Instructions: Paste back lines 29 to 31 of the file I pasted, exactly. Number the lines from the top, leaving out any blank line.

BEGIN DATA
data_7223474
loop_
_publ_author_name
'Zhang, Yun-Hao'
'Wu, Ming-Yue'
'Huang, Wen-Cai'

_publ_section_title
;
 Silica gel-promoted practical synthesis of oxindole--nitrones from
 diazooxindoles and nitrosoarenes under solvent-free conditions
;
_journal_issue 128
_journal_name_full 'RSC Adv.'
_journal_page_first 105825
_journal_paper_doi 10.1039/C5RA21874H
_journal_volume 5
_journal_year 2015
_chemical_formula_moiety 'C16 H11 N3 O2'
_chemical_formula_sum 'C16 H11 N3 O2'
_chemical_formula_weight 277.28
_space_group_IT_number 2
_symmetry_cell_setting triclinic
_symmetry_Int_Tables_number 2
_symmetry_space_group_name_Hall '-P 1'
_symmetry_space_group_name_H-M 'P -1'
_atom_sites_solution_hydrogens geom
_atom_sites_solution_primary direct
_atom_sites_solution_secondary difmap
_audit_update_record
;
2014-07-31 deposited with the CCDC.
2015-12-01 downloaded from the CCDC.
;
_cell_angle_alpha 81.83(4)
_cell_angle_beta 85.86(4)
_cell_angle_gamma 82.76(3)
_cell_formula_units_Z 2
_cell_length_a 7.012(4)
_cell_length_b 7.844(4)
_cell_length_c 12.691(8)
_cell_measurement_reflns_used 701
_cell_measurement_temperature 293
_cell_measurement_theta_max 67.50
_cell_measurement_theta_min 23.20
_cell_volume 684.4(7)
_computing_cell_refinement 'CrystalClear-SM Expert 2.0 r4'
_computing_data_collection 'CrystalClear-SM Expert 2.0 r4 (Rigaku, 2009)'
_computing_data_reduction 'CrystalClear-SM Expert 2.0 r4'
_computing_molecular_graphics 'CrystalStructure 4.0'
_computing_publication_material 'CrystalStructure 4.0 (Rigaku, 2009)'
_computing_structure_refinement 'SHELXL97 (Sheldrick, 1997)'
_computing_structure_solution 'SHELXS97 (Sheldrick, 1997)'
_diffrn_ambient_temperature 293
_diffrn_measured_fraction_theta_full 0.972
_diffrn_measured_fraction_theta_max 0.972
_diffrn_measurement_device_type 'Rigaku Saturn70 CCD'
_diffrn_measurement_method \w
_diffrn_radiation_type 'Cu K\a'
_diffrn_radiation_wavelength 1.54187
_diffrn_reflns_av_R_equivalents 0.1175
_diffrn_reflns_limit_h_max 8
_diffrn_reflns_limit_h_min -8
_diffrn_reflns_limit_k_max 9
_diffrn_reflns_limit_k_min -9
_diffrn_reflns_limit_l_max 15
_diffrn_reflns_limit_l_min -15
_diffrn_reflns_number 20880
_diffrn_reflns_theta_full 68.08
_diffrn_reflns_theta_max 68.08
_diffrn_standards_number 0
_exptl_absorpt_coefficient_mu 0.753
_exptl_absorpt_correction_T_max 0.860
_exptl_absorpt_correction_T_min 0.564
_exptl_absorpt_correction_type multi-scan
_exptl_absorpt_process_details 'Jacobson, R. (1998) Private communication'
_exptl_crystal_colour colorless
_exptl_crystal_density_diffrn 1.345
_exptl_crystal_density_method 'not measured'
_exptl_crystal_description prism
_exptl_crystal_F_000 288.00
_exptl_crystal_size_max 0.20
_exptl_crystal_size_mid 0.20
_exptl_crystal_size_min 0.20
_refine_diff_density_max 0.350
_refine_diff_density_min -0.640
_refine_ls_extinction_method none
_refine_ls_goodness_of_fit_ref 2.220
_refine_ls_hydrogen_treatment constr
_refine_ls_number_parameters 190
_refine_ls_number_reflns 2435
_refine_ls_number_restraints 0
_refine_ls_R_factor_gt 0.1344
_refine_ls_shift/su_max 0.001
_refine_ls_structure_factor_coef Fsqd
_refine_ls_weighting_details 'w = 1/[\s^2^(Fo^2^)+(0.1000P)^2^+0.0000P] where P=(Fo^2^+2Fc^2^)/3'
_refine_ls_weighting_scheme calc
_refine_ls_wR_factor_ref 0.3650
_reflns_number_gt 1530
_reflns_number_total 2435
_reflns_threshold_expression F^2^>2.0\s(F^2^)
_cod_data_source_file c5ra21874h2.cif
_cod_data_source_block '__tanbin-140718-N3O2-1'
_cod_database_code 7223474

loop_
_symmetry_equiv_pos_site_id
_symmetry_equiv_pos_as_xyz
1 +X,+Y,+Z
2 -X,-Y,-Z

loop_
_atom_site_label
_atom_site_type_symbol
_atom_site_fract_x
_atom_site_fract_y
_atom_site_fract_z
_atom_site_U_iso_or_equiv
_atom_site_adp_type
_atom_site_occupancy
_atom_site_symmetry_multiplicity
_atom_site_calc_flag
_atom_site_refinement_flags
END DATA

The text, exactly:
_audit_update_record
;
2014-07-31 deposited with the CCDC.